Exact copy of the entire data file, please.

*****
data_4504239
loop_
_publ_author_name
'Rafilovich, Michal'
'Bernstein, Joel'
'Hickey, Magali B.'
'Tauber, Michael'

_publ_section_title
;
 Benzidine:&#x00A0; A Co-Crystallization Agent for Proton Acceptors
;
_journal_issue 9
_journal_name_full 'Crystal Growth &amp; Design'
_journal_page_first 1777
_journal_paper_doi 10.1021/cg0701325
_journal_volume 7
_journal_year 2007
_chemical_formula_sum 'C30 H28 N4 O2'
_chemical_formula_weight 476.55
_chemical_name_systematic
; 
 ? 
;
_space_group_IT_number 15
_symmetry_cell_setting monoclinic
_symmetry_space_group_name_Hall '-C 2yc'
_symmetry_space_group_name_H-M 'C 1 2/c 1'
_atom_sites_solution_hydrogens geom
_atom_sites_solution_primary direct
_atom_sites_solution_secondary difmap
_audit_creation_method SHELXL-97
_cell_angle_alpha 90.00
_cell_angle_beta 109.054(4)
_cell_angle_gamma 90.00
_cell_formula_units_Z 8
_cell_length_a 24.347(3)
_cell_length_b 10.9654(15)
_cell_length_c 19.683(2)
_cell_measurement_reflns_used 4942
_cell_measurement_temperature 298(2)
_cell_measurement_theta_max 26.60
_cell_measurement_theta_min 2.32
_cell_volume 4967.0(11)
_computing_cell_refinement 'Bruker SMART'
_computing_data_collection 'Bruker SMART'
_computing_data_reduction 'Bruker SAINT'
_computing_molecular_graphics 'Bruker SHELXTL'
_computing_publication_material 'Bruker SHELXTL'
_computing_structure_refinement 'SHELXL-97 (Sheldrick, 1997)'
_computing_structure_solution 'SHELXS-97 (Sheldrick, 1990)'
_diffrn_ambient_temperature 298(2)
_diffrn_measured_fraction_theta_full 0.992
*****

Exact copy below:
data_4504239
loop_
_publ_author_name
'Rafilovich, Michal'
'Bernstein, Joel'
'Hickey, Magali B.'
'Tauber, Michael'

_publ_section_title
;
 Benzidine:&#x00A0; A Co-Crystallization Agent for Proton Acceptors
;
_journal_issue 9
_journal_name_full 'Crystal Growth &amp; Design'
_journal_page_first 1777
_journal_paper_doi 10.1021/cg0701325
_journal_volume 7
_journal_year 2007
_chemical_formula_sum 'C30 H28 N4 O2'
_chemical_formula_weight 476.55
_chemical_name_systematic
; 
 ? 
;
_space_group_IT_number 15
_symmetry_cell_setting monoclinic
_symmetry_space_group_name_Hall '-C 2yc'
_symmetry_space_group_name_H-M 'C 1 2/c 1'
_atom_sites_solution_hydrogens geom
_atom_sites_solution_primary direct
_atom_sites_solution_secondary difmap
_audit_creation_method SHELXL-97
_cell_angle_alpha 90.00
_cell_angle_beta 109.054(4)
_cell_angle_gamma 90.00
_cell_formula_units_Z 8
_cell_length_a 24.347(3)
_cell_length_b 10.9654(15)
_cell_length_c 19.683(2)
_cell_measurement_reflns_used 4942
_cell_measurement_temperature 298(2)
_cell_measurement_theta_max 26.60
_cell_measurement_theta_min 2.32
_cell_volume 4967.0(11)
_computing_cell_refinement 'Bruker SMART'
_computing_data_collection 'Bruker SMART'
_computing_data_reduction 'Bruker SAINT'
_computing_molecular_graphics 'Bruker SHELXTL'
_computing_publication_material 'Bruker SHELXTL'
_computing_structure_refinement 'SHELXL-97 (Sheldrick, 1997)'
_computing_structure_solution 'SHELXS-97 (Sheldrick, 1990)'
_diffrn_ambient_temperature 298(2)
_diffrn_measured_fraction_theta_full 0.992